Featured Research

from universities, journals, and other organizations

New research offers security for virtualization, cloud computing

Date:
May 3, 2010
Source:
North Carolina State University
Summary:
Virtualization and cloud computing allow computer users access to powerful computers and software applications hosted by remote groups of servers, but security concerns related to data privacy are limiting public confidence -- and slowing adoption of the new technology. Now researchers have developed new techniques and software that may be the key to resolving those security concerns and boosting confidence in the sector.

Virtualization and cloud computing allow computer users access to powerful computers and software applications hosted by remote groups of servers, but security concerns related to data privacy are limiting public confidence -- and slowing adoption of the new technology. Now researchers from North Carolina State University have developed new techniques and software that may be the key to resolving those security concerns and boosting confidence in the sector.

Related Articles


"What we've done represents a significant advance in security for cloud computing and other virtualization applications," says Dr. Xuxian Jiang, an assistant professor of computer science and co-author of the study. "Anyone interested in the virtualization sector will be very interested in our work."

Virtualization allows the pooling of the computational power and storage of multiple computers, which can then be shared by multiple users. For example, under the cloud computing paradigm, businesses can lease computer resources from a data center to operate Web sites and interact with customers -- without having to pay for the overhead of buying and maintaining their own IT infrastructures. The virtualization manager, commonly referred to as a "hypervisor," is a type of software that creates "virtual machines" that operate in isolation from one another on a common computer. In other words, the hypervisor allows different operating systems to run in isolation from one another -- even though each of these systems is using computing power and storage capability on the same computer. This is the technique that enables concepts like cloud computing to function.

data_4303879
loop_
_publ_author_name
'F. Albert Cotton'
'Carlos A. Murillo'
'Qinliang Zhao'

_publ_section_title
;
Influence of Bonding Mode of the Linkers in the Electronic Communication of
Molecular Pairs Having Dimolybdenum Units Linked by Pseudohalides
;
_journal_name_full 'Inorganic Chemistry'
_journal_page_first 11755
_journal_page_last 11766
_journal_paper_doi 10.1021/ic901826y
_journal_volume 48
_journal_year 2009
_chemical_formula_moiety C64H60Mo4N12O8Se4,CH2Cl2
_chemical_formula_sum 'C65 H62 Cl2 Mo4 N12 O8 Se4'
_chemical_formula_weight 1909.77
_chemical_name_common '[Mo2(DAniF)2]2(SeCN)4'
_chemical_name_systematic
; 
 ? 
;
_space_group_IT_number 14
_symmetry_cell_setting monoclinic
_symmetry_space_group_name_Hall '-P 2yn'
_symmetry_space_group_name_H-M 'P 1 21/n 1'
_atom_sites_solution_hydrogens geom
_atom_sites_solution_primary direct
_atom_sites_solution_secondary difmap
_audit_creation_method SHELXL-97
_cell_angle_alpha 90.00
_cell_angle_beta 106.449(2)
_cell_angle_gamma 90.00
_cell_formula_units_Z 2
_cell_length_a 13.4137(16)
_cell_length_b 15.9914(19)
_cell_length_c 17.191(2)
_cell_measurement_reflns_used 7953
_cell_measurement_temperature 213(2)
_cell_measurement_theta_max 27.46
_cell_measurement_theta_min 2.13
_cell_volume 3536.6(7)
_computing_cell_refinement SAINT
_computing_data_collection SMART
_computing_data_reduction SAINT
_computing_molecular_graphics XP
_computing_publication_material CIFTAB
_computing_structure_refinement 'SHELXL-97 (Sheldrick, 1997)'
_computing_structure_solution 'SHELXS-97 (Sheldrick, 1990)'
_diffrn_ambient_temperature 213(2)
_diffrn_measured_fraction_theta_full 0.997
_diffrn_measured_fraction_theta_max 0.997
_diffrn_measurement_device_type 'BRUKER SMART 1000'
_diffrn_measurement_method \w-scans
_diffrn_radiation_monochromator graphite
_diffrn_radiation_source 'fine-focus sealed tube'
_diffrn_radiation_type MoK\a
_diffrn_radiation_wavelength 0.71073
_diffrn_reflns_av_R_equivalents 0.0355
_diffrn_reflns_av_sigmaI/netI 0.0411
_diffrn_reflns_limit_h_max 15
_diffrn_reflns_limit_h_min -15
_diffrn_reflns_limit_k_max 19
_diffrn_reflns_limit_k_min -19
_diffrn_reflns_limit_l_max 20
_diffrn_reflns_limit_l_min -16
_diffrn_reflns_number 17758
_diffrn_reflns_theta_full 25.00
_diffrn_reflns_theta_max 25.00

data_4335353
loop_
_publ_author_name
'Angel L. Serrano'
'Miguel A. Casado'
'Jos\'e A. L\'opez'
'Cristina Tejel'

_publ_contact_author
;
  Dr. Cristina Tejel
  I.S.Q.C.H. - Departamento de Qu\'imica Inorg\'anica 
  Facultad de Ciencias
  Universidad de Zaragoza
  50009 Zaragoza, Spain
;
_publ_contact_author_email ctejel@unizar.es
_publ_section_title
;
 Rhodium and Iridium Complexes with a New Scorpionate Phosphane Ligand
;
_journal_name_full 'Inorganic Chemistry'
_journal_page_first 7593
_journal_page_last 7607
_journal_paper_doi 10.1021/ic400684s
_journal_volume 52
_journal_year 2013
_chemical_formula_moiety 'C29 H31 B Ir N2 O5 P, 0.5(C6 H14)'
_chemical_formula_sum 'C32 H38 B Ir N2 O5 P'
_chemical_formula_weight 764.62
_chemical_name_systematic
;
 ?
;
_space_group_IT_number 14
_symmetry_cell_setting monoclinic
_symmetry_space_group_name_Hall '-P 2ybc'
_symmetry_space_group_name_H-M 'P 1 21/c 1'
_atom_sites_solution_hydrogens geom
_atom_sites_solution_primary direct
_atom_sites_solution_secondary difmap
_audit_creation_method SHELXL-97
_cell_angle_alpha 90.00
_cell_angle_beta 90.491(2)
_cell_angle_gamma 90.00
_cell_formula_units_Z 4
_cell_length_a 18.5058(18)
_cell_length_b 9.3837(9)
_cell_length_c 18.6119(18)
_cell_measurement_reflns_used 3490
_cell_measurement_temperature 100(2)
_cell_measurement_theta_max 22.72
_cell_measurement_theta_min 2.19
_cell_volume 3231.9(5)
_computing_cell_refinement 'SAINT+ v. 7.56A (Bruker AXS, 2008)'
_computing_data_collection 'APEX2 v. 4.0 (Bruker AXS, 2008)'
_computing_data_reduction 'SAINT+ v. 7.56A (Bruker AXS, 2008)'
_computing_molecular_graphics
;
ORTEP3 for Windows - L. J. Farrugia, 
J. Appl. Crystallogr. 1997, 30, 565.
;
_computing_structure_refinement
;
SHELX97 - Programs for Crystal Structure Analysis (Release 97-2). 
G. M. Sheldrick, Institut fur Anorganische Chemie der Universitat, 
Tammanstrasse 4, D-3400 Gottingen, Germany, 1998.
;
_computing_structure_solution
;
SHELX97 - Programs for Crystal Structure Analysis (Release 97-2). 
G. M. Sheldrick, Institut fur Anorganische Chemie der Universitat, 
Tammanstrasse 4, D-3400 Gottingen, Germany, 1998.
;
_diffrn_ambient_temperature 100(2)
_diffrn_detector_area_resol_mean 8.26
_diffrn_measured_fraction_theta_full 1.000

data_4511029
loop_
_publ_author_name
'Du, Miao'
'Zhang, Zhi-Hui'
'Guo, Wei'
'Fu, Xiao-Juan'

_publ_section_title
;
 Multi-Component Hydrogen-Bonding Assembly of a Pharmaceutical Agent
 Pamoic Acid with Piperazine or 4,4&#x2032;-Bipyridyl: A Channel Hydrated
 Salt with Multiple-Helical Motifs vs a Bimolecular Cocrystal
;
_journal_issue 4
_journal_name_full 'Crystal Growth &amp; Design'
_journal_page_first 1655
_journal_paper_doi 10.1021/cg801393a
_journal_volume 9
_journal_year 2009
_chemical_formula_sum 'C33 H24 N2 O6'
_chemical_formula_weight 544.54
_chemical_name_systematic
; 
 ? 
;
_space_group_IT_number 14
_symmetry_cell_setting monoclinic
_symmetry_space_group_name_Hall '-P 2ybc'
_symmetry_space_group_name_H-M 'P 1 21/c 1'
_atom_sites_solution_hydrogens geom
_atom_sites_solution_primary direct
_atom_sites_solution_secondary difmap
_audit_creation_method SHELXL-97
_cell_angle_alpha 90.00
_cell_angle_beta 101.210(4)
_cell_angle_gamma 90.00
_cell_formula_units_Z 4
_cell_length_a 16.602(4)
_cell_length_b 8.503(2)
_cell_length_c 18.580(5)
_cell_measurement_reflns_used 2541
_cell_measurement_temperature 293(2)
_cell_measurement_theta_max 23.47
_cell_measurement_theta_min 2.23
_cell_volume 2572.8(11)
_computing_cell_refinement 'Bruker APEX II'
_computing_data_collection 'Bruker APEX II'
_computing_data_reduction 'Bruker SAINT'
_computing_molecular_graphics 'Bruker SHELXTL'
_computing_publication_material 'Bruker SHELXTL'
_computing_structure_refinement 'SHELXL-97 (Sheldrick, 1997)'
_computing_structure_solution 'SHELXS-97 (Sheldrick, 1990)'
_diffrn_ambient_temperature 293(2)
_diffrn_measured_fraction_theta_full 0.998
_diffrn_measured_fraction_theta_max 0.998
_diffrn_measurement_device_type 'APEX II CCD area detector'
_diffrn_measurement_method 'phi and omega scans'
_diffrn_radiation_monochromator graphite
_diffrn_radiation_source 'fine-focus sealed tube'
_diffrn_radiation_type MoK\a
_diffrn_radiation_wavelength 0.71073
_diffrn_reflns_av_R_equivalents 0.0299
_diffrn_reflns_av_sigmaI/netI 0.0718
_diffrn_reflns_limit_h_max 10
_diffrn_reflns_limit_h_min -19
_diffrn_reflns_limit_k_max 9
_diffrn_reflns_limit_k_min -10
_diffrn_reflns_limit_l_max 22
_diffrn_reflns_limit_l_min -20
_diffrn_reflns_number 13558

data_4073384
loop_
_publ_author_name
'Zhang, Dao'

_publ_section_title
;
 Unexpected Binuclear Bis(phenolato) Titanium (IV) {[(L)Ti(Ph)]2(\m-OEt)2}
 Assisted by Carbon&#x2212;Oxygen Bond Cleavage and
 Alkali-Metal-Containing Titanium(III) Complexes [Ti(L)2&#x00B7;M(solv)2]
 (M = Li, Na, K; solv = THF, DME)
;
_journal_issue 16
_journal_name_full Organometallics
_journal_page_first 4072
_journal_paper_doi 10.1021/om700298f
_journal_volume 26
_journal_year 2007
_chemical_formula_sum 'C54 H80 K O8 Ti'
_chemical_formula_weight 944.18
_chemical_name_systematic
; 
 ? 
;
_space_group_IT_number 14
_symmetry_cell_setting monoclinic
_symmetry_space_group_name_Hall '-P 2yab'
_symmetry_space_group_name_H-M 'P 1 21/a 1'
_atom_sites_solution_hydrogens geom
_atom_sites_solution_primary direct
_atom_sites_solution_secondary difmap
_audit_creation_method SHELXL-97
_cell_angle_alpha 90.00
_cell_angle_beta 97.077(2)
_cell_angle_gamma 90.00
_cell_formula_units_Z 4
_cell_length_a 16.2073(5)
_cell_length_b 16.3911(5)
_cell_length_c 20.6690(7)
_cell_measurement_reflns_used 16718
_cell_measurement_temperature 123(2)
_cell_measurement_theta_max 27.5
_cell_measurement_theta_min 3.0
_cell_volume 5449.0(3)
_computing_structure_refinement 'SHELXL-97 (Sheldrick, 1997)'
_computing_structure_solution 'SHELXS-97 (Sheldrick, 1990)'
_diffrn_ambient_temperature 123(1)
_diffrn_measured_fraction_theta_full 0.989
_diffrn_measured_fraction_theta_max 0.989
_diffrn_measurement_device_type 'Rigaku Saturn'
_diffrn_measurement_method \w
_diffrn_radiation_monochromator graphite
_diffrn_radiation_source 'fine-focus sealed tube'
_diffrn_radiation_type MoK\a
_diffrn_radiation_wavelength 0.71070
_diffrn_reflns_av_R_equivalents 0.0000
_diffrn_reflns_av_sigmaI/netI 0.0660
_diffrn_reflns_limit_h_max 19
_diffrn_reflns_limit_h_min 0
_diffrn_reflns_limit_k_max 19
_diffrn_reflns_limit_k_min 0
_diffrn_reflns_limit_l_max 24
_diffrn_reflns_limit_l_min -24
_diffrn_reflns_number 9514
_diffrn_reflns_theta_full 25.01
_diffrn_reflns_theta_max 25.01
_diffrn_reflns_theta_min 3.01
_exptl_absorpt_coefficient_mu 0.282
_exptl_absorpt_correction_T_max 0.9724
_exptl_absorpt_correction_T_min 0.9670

One of the major threats to virtualization -- and cloud computing -- is malicious software that enables computer viruses or other malware that have compromised one customer's system to spread to the underlying hypervisor and, ultimately, to the systems of other customers. In short, a key concern is that one cloud computing customer could download a virus -- such as one that steals user data -- and then spread that virus to the systems of all the other customers.

"If this sort of attack is feasible, it undermines consumer confidence in cloud computing," Jiang says, "since consumers couldn't trust that their information would remain confidential."

But Jiang and his Ph.D. student Zhi Wang have now developed software, called HyperSafe, that leverages existing hardware features to secure hypervisors against such attacks. "We can guarantee the integrity of the underlying hypervisor by protecting it from being compromised by any malware downloaded by an individual user," Jiang says. "By doing so, we can ensure the hypervisor's isolation."

For malware to affect a hypervisor, it typically needs to run its own code in the hypervisor. HyperSafe utilizes two components to prevent that from happening. First, the HyperSafe program "has a technique called non-bypassable memory lockdown, which explicitly and reliably bars the introduction of new code by anyone other than the hypervisor administrator," Jiang says. "This also prevents attempts to modify existing hypervisor code by external users."

Second, HyperSafe uses a technique called restricted pointer indexing. This technique "initially characterizes a hypervisor's normal behavior, and then prevents any deviation from that profile," Jiang says. "Only the hypervisor administrators themselves can introduce changes to the hypervisor code."